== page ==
Baltimore County: Did you receive an absentee ballot, but did not request one?
Posted by Ann Costantino on 6th November 2018
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—– By: Ann Costantino —–

Did you receive an absentee ballot, but did not request one? Here’s what happened to a Baltimore Post reporter on Election Day.

Last month, a Baltimore Post reporter received an unsolicited absentee ballot in the mail. Rather than correct the error, or vote as an absentee, the reporter decided to go through the voting process to see what would happen.

The first step was to contact the local and state election boards last month. A Baltimore County elections official told the reporter that as long as she did not vote as an absentee, the voter could show up on Election Day and vote via the traditional process. 

This turned out not to be the case.

An official from the State Board of Elections, however, told the reporter that a provisional ballot would be offered on Election Day. That is exactly what happened.

At 11:30 am on Election Day, the reporter showed up to vote and, after verifying her name and address at check-in, was told that she had been sent an absentee ballot.  A discussion ensued as to whether or not the reporter had sent in her ballot by mail.  She had not.

An election judge was called over, and a process began to obtain a provisional ballot. The reporter asked if she could take photos of the paperwork with her camera, documenting each step of the process. That request was denied.

Step One was to fill out a form – signed under penalty of perjury – which asked for a reason for the provisional ballot.  The options presented were: new registration, name change, party affiliation change, or address change.  Since none of the options applied to the reporter, she was asked to leave the section blank.  Also requested on the form was a Maryland driver’s license or Maryland Vehicle Administration (MVA) ID number.  This information was mandatory.  Lastly, name, address, contact information, and the last four digits of the reporter’s social security number were requested on the form.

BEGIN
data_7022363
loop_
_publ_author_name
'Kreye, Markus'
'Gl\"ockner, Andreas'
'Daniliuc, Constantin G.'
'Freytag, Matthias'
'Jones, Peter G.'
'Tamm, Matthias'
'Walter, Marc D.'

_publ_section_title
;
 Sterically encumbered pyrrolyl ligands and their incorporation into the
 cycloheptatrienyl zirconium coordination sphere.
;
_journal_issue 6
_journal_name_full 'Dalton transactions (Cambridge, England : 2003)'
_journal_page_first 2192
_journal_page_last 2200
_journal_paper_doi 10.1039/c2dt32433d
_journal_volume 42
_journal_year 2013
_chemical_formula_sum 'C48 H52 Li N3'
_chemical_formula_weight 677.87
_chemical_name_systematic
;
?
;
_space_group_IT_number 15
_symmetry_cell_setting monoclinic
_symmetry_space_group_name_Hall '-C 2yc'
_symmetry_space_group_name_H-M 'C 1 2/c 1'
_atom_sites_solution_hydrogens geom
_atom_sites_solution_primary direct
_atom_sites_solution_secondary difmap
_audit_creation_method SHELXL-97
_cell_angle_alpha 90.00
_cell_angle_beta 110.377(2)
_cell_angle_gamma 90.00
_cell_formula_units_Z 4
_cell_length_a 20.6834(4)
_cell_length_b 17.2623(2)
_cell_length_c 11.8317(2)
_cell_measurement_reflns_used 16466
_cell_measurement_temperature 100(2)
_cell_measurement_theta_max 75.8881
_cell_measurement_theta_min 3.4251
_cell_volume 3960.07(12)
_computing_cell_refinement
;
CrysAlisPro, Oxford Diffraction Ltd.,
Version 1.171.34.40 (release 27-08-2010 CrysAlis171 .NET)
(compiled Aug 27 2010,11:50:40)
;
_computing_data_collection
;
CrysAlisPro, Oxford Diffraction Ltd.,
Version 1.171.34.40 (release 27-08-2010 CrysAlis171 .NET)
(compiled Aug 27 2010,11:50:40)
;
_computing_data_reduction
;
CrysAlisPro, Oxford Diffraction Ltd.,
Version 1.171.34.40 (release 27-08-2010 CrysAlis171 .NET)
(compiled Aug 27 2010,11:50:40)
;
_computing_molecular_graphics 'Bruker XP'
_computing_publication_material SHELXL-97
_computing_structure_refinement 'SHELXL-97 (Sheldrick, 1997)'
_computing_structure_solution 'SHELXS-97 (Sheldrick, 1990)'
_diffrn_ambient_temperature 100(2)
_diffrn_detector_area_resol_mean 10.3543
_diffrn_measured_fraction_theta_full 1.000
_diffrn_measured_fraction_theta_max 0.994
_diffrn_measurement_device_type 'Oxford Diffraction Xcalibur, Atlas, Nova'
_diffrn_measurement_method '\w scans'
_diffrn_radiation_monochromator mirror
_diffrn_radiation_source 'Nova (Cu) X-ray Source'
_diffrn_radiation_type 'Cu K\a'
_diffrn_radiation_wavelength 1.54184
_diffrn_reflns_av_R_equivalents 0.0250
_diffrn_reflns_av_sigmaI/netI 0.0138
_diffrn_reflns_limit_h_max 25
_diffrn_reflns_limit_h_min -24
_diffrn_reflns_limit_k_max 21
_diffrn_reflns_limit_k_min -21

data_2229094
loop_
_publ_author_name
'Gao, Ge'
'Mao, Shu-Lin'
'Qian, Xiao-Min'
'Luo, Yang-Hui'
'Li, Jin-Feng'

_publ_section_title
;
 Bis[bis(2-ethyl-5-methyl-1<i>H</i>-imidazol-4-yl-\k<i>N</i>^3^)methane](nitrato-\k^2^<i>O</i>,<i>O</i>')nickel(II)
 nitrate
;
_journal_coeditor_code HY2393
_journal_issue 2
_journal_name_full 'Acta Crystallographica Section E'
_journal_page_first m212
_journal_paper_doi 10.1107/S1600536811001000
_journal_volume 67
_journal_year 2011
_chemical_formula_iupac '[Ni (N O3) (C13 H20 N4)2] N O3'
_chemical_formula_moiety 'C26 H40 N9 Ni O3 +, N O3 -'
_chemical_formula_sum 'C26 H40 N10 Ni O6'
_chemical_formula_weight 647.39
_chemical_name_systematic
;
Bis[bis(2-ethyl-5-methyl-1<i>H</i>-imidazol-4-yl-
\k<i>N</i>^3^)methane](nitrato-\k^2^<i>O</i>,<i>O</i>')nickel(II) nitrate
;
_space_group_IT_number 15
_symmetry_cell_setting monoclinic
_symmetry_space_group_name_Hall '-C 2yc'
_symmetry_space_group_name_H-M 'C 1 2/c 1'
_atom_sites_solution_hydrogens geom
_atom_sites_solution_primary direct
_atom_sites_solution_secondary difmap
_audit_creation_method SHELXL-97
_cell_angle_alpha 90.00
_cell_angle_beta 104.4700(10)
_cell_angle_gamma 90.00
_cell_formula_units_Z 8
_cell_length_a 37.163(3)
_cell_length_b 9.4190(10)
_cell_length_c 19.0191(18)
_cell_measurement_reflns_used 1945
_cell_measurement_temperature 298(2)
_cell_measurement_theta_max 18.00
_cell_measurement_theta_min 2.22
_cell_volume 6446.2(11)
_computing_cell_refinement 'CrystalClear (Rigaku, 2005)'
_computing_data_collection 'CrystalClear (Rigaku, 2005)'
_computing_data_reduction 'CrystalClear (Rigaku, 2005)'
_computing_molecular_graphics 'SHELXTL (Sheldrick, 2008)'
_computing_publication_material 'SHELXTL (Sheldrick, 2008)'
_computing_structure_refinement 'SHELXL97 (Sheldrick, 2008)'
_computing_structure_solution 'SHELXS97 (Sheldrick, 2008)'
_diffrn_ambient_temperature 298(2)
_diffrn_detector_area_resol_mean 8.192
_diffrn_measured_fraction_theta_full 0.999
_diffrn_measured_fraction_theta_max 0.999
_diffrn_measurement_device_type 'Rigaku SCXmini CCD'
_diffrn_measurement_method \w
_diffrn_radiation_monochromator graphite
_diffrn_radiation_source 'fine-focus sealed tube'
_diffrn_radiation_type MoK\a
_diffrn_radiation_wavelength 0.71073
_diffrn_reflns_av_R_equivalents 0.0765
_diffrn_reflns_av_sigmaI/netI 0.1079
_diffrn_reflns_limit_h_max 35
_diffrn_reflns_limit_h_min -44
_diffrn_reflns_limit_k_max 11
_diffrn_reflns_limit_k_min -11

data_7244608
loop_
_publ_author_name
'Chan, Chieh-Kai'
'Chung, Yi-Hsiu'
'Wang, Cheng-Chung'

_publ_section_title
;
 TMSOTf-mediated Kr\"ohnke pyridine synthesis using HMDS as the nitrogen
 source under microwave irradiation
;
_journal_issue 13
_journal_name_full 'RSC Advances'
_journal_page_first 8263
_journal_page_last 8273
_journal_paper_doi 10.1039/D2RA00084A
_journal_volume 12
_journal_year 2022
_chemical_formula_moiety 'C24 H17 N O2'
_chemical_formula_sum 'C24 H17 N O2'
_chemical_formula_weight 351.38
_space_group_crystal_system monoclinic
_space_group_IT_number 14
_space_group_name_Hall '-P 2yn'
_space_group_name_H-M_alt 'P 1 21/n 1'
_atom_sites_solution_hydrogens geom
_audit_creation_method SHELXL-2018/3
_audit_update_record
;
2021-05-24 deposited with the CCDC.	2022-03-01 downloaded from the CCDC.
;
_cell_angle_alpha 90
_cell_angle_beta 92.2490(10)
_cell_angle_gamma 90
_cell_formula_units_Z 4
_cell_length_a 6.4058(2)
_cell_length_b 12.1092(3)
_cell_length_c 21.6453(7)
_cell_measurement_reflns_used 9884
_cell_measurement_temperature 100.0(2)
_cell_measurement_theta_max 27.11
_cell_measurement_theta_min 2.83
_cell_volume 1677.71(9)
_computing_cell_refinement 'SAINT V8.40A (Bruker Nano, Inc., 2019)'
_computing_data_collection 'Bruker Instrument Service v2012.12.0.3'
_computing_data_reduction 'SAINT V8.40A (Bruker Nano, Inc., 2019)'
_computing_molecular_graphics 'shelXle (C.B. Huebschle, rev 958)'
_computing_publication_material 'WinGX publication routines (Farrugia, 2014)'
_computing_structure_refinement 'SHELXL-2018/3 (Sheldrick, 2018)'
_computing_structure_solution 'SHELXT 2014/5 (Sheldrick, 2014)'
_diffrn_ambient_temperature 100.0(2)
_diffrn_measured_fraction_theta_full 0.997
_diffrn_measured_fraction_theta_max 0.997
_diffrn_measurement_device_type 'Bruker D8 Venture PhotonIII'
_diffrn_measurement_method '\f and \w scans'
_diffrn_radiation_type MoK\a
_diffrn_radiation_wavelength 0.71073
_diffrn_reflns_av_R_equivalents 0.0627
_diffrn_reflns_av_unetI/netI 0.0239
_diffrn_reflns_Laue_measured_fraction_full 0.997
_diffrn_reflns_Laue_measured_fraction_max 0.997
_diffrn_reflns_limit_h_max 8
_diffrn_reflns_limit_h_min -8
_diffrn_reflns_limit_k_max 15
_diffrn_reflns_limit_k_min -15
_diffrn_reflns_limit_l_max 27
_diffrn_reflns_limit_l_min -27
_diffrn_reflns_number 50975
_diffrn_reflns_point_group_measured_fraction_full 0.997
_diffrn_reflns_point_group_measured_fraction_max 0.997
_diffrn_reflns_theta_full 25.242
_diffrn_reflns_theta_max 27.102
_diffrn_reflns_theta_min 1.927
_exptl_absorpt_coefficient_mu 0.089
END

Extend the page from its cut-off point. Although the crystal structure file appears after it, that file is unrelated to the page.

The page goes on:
Step Two was to vote using the provisional ballot. The reporter sat in voter reception area, with her back to the front door, with passersby walking right behind.  A tri-fold cardboard privacy screen was set up to protect the voter’s privacy.

Once voting selections were completed, Step Three was to fold the ballot into three sections and slip it into a secure envelope. (The election official was not permitted to secure the ballot into the envelope.  He merely held it open for the reporter.) The reporter was then asked to take the now-sealed envelope and slide it in to the tight slot of a bright orange canvass sack that resembled a biomedical hazard waste bag.

Once the ballot was cast, the reporter asked how she could track her ballot to ensure that her votes were counted.  The reporter was told that she was the fourth case that day in which an absentee ballot had been sent, yet not requested.

Here’s what you, too, can do if you have found yourself in the same boat and are a registered Baltimore County voter who was sent an absentee ballot that you did not request, nor use:

  • Wait two weeks from today’s election.
  • Call the Baltimore County Board of Elections at 410-887-5700.
  • Inform election officials that you were sent an unsolicited absentee ballot, did not send it in, but were required to vote on Election Day using a provisional ballot.  Elections officials will need to know the polling location or precinct number.
  • Ask about your ballot and ensure that your votes were counted.

annc@thebaltimorepost.com